A common topic between psychologists, a concern for parents, and a question I get a lot from other professionals, particularly pediatricians, is “Are we over-diagnosing ADHD?” This is certainly not a new concern as it has been on the minds of many parents and professionals since the prevalence of ADHD diagnoses has been on the rise. Many theories exist for why this may be the case including having unreasonable expectations for children at school and other settings, jumping to a diagnosis since carrying the label “ADHD” can come with potentially advantageous accommodations in the academic setting, and using medication to more easily control difficult behavior in children. Since ADHD has been included as a diagnosis protected under the Individuals with Disabilities Education Act (IDEA), students with ADHD may qualify for certain accommodations in school including testing in a separate room or extended time on assignments or exams. This is motivation for those who may have ADHD to seek out proper diagnosis. But the negative side often gets more attention- those who may not have ADHD who are getting mislabeled due to unrealistic expectations, or those who are seeking out the diagnosis to obtain accommodations they do not need in hopes to gain a competitive edge. There are a several ways to think of this situation. Two of which are: Are we medicalizing normality or are we normalizing a disorder?
The view that we are potentially medicalizing normality is that we have too high or unrealistic expectations of behavior for children, thus, they are getting labeled as having a disorder. That label is often ADHD. Examples under this theory are that we are now expecting students to leave Kindergarten having learned to read, when this used to be a 1st grade requirement. Many curriculums have more sitting and instruction time and less recess and active play time. Further, the way the Diagnostic and Statistical Manual (DSM) outlines ADHD includes symptoms such as fidgeting or blurting out answers, both of which could be normal impulsivity or restlessness for a child. Also, about three times more boys than girls are diagnosed with ADHD. This leaves some to wonder, are active children being mislabeled as ADHD rather than us as professionals working to adapt their environment to help them and teach them the skills they need to succeed in certain settings?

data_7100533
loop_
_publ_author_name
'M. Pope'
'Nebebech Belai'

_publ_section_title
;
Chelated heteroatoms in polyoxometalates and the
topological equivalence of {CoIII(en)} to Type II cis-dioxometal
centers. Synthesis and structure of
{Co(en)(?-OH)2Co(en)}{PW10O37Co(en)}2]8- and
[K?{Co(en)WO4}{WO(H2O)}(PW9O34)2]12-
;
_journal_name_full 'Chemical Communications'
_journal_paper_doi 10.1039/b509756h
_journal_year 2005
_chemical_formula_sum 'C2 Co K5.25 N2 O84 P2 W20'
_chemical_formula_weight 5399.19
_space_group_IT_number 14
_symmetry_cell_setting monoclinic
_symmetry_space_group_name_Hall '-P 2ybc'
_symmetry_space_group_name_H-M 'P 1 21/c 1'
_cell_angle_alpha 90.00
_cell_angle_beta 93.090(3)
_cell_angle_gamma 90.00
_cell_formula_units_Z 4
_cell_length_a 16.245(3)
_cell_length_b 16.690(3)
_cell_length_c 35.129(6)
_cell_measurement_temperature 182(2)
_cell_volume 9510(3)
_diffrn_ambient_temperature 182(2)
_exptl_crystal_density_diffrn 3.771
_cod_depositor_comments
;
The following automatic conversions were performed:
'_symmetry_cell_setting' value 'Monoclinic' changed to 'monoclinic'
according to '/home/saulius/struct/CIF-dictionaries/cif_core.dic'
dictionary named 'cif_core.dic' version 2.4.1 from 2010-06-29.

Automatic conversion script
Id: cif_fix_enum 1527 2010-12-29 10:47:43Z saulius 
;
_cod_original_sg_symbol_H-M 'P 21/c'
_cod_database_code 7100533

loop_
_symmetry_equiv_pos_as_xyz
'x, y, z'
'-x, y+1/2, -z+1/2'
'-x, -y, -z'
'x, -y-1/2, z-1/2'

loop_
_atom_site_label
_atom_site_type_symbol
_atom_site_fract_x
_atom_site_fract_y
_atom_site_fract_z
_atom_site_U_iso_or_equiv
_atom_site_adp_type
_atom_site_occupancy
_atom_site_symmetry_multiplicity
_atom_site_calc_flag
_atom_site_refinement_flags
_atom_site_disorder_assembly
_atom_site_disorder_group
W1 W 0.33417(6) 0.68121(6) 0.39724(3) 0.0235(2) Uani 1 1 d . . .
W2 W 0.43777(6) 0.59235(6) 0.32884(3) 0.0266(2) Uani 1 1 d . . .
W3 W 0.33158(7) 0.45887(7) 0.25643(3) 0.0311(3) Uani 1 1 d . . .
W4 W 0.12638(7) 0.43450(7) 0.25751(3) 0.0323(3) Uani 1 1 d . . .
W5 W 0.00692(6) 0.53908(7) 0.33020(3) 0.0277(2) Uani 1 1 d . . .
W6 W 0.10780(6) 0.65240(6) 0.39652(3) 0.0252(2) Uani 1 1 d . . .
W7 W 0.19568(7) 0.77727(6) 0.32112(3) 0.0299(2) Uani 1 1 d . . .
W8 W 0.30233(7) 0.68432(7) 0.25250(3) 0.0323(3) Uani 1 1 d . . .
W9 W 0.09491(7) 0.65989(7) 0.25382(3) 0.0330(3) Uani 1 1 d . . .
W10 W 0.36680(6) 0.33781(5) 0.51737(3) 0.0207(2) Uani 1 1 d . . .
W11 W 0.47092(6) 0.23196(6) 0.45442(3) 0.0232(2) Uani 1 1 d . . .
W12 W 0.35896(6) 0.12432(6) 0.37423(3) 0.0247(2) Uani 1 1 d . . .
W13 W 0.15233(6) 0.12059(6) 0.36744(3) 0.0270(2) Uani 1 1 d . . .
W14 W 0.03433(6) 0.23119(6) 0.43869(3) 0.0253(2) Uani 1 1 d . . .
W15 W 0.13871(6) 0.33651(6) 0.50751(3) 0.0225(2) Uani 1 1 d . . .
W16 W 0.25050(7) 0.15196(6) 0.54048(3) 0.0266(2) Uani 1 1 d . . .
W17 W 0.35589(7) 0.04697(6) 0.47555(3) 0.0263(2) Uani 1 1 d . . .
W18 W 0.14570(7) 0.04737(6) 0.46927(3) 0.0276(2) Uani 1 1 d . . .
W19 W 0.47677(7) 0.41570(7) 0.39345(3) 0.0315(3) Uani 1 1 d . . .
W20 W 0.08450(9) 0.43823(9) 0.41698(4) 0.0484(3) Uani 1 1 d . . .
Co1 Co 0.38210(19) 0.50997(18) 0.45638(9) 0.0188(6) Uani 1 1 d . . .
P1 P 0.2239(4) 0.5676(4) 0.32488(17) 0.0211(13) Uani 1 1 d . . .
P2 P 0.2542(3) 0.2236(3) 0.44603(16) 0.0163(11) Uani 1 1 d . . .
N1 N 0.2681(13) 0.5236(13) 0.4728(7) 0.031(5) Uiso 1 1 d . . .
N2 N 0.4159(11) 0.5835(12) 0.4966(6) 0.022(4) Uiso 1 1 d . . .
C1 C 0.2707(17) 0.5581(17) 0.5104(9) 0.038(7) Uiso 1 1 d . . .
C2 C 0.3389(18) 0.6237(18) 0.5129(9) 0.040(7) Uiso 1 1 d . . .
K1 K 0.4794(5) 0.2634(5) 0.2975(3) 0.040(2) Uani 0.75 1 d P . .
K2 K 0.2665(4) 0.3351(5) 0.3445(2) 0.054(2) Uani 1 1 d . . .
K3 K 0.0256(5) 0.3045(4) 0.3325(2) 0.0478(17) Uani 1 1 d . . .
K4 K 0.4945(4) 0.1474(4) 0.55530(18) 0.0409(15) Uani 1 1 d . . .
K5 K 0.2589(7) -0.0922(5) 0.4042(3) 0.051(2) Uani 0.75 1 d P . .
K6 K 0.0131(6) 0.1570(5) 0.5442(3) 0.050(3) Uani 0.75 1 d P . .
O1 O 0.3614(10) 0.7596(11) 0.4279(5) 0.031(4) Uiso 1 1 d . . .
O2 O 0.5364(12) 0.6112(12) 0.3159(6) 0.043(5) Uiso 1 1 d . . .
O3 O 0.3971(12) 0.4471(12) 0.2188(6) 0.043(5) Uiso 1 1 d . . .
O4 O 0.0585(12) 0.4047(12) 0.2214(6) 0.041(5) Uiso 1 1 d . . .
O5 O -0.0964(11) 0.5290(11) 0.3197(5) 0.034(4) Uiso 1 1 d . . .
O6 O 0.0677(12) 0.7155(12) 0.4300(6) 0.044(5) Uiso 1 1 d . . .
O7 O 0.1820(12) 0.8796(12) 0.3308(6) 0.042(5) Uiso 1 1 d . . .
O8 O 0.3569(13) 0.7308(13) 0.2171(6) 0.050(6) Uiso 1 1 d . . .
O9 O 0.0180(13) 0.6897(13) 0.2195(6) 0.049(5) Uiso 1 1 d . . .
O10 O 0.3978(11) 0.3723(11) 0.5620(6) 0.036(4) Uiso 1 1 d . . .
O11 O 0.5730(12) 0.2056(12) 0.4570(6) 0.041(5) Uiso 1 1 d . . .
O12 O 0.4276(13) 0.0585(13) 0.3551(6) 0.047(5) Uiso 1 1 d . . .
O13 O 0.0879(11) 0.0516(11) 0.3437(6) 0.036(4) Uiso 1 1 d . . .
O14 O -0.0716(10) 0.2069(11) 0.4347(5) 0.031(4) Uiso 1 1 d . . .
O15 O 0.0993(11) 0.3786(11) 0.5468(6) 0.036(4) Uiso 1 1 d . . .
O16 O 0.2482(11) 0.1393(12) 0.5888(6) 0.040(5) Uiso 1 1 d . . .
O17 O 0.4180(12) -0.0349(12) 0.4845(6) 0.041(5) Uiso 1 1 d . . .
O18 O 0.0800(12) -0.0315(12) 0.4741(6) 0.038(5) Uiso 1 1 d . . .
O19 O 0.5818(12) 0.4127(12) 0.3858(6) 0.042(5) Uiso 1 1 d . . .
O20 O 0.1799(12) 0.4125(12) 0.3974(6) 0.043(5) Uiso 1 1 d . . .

The other side of the coin is that, with more children and adults being diagnosed in recent years, it has helped to normalize the disorder and remove stigma. Even adults seeking post graduate education are comfortable with teachers and administrators knowing about their diagnosis so that they can work together to be successful in school. I have often found that when giving feedback to clients or to their parents, people often feel relieved to know that they (or their child) meet criteria for ADHD. I have heard several times that they feel their behaviors finally make sense to them, they are happy to know there is a “reason” for their difficulties, and most do not have a negative reaction to the actual label of ADHD. In fact, many people have a relative or sometimes friend who also has the diagnosis, which helps it to feel more common and normal for them rather than having a stigma attached to it. These are positives in that those who need treatment are more motivated to get it. And those who truly need accommodations in school can gain them. So often issues such as low self-esteem, anxiety, and depression as well as substance abuse can co-occur with ADHD due to the struggles that individuals face from their untreated ADHD symptoms. Being able to get the correct diagnosis and treatment is hugely beneficial to these individuals.
These two ideas of medicalizing normal development and normalizing ADHD need not be separate from each other. Perhaps both are occurring simultaneously. Both are important to remember as a professional diagnosing and treating ADHD. We need to take care to make a thorough, well-informed assessment and diagnosis of the client’s symptoms looking at their medical history, developmental history, family and social factors, educational factors, and all psychological symptoms in order to best serve our clients.
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